■ the
Life in
The Southern,
New England, &
Middle colonies
were very different
from each other…
…Yet they shared
some common traits
in their political,
economic, & social
Government in the Colonies
All British colonies were
governed with a policy
called Salutary Neglect
British Parliament & the
king controlled the
colonies, but did not
enforce its policies as
long as Britain profited
from the colonies
Almost all the colonies
had a royal governor,
but their salaries were
paid by the colonists
so governors rarely
overturned local laws
Government in the Colonies
This loose control
allowed the colonists
to create their own
colonial assemblies
Colonial assemblies
were democratic
made up of colonists
who passed their
own laws & taxes
Typically, colonial
assemblies were
controlled by the
wealthy landowners
Two Examples of Colonial Government
The Virginia
House of Burgesses
Town Meetings
The American colonies were
an important part of the
trans-Atlantic trade network
Economics in the Colonies
The colonies produced Britain sold manufactured
profitable raw materials,
goods back to the
such as tobacco, wheat,
colonists, like clothing,
fish, indigo, & whale oil
tea, guns, & tableware
What were the top 3 New
colonial exports?
Increased demand for colonial Economics in the Colonies
raw materials, increased the
demand for African slaves
This network created a series of triangular
trades among America, Europe, & Africa
By the 1650s, Britain began
to embrace the economic
policy of mercantilism based
on the idea that the colonies
exist to generate wealth for
the mother country
Mercantilism is
based on the idea of
a balance of trade in
which a nation exports
more than it imports
The Navigation Acts
Mercantilism meant that
Britain began to control &
regulate colonial trade
In 1660, Britain began
the first of a series of
Navigation Acts designed
to restrict colonial trade
& increase British wealth
The Navigation Acts
required the colonists to
trade only with Britain
All 13 of the British
colonies participated in
the trans-Atlantic trade…
“Northern” Colonies
“Southern” Colonies
…But regional differences led to a long-term division
between the “Southern” & “Northern” colonies
Southern economies were
dominated by cash-crop agriculture,
plantations rather than cities,
large gaps between rich & poor,
and slaves & indentured servants
English colonists typically
made up the plantation
owners in the nutrient-rich
lands in the east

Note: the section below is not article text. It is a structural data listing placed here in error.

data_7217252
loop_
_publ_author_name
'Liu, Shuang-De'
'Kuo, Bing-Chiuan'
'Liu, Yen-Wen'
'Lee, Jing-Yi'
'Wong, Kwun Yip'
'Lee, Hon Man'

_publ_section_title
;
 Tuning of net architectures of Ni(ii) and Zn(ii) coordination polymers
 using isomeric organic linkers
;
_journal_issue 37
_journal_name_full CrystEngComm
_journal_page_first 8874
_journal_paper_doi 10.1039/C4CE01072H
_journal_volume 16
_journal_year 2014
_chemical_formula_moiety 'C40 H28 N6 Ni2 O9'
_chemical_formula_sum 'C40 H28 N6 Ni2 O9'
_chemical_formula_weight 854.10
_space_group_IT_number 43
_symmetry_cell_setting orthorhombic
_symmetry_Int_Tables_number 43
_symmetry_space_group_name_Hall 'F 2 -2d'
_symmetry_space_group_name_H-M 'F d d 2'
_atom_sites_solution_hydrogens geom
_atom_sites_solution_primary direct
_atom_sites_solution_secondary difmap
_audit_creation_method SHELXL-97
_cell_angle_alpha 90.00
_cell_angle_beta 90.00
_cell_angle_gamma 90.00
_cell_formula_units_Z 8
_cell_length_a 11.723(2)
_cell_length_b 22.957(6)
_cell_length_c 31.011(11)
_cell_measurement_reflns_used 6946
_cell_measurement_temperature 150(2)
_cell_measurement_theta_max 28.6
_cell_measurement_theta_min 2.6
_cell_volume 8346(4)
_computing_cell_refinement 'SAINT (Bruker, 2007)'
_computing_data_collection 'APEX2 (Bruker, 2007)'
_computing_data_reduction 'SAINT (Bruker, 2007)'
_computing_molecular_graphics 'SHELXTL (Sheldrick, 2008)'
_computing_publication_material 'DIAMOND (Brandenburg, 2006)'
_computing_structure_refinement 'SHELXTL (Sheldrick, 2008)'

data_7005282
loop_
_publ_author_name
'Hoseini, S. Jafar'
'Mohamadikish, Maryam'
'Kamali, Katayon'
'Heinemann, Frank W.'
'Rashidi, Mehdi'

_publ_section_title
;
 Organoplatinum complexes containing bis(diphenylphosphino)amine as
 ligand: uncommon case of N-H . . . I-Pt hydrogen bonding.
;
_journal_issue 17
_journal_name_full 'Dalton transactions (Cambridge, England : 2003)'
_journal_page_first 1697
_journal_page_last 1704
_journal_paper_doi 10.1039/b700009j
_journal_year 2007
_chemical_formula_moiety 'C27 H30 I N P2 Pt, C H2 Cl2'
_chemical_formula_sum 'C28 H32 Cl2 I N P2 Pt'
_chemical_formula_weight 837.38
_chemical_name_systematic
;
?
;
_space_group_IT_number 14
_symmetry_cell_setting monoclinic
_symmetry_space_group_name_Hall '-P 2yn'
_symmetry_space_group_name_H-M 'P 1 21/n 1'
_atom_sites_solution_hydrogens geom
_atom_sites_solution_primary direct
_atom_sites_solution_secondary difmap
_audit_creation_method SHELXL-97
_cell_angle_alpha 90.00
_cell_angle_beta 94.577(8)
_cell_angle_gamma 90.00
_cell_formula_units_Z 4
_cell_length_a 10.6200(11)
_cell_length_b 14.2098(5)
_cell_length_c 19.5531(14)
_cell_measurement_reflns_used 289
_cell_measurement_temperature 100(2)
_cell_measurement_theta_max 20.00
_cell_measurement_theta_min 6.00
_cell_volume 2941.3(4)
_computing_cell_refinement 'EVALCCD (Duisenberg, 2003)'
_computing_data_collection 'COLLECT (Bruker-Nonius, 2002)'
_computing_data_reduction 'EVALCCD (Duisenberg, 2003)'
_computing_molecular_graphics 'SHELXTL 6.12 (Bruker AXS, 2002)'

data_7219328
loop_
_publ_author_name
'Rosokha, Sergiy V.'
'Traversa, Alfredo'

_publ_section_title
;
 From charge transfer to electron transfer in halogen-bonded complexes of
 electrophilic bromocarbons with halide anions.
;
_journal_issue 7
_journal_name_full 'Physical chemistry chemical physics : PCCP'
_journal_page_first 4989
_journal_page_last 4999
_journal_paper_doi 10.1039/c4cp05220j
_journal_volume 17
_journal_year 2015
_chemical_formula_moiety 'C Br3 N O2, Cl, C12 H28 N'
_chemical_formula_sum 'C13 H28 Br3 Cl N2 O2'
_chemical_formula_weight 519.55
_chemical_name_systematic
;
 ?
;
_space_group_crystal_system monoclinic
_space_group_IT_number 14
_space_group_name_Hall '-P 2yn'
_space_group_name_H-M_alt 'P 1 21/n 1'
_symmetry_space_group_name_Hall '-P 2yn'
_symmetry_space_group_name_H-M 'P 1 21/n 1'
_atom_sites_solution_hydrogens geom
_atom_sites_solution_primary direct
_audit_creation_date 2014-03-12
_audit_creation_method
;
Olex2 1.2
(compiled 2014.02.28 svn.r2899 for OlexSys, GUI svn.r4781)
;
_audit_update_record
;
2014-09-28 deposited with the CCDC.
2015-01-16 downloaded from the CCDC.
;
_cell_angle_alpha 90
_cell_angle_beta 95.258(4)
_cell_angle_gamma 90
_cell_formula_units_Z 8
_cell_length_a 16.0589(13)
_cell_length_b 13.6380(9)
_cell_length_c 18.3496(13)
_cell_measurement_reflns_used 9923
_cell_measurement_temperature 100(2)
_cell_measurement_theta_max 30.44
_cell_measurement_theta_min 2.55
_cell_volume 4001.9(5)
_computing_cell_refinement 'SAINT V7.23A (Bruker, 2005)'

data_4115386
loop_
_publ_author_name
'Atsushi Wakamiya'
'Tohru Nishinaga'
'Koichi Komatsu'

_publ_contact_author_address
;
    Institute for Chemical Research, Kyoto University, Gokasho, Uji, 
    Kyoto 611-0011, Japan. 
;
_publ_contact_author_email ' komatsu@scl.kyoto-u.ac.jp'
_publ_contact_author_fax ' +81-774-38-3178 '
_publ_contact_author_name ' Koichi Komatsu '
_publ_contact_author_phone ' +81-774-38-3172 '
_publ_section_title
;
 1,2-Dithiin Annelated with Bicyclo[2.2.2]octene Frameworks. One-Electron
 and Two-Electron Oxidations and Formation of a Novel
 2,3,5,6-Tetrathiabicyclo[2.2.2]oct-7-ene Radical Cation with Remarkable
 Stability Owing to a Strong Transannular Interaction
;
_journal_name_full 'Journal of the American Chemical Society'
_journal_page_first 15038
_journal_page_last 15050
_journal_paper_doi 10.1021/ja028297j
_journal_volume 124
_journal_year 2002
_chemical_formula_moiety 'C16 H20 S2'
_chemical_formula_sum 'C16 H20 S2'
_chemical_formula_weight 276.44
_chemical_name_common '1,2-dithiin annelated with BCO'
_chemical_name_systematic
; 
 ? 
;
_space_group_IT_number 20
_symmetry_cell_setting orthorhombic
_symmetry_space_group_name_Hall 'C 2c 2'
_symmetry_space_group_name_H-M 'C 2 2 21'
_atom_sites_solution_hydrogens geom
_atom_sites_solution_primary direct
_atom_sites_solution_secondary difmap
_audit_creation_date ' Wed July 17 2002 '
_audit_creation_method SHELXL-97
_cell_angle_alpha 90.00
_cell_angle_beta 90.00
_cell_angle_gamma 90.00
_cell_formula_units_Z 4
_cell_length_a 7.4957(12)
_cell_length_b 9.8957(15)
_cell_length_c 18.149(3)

Former English indentured
servants, Irish, & German
immigrants moved to the
“backcountry” with poor
soil, near Indians,
& lived in poverty
Slavery in the South was
80-90% of Southern
far more common than slaves were field workers,
in the Northern colonies
most on plantations
Slaves came from a variety of
Slaves used music
places in West Africa & had a & dance to maintain
variety of languages & cultures their African culture
Slave families were
common, but marriages
were not recognized
Slave religion often
blended African rituals
with Christianity
Slaves resisted by running In the Stono Rebellion
away, slowing down work, 150 slaves attacked &
or sabotaging equipment killed over 20 whites
The Northern economy was In addition to farms,
more diverse than the South
the Northern
Northern farms typically were economy focused on
small & grew multiple crops lumber, shipbuilding,
fishing, iron works
like wheat, corn, & livestock
Northern cities like
Boston, Philadelphia,
& New York were
important ports for
international trade
Northern cities
gave people more
professional & trade
than anywhere
in the colonies
Benjamin Franklin represented opportunity in
America by rising to fame through his printing
business, scientific inventions, & political writings
Slavery existed in
Northern colonies
where most slaves
worked on smallscale farms or as
domestic servants
Like in the South,
English, Germans,
& Irish immigrants
lived in the
backcountry as
small-scale farmers
By the 1700s,
In the 1730s & 1740s,
church attendance
the Great Awakening began
in the colonies
as preachers used revivals to
had declined
encourage religious conversions
Preachers like
Jonathan Edwards &
George Whitefield were
popular evangelists
Preachers used “fire &
passion” & camp revivals”
to encourage people to
examine their faith
The Great Awakening led
to a rise of new religious
denominations like
Methodists & Baptists
The Great Awakening
took place in all colonies
& became the first
national American event
Closure Activity: Examine the primary source below
& explain how it relates to the American colonies
Closure Activity: Examine the primary source below
& explain how it relates to the American colonies
Crash Course #3

Slide 1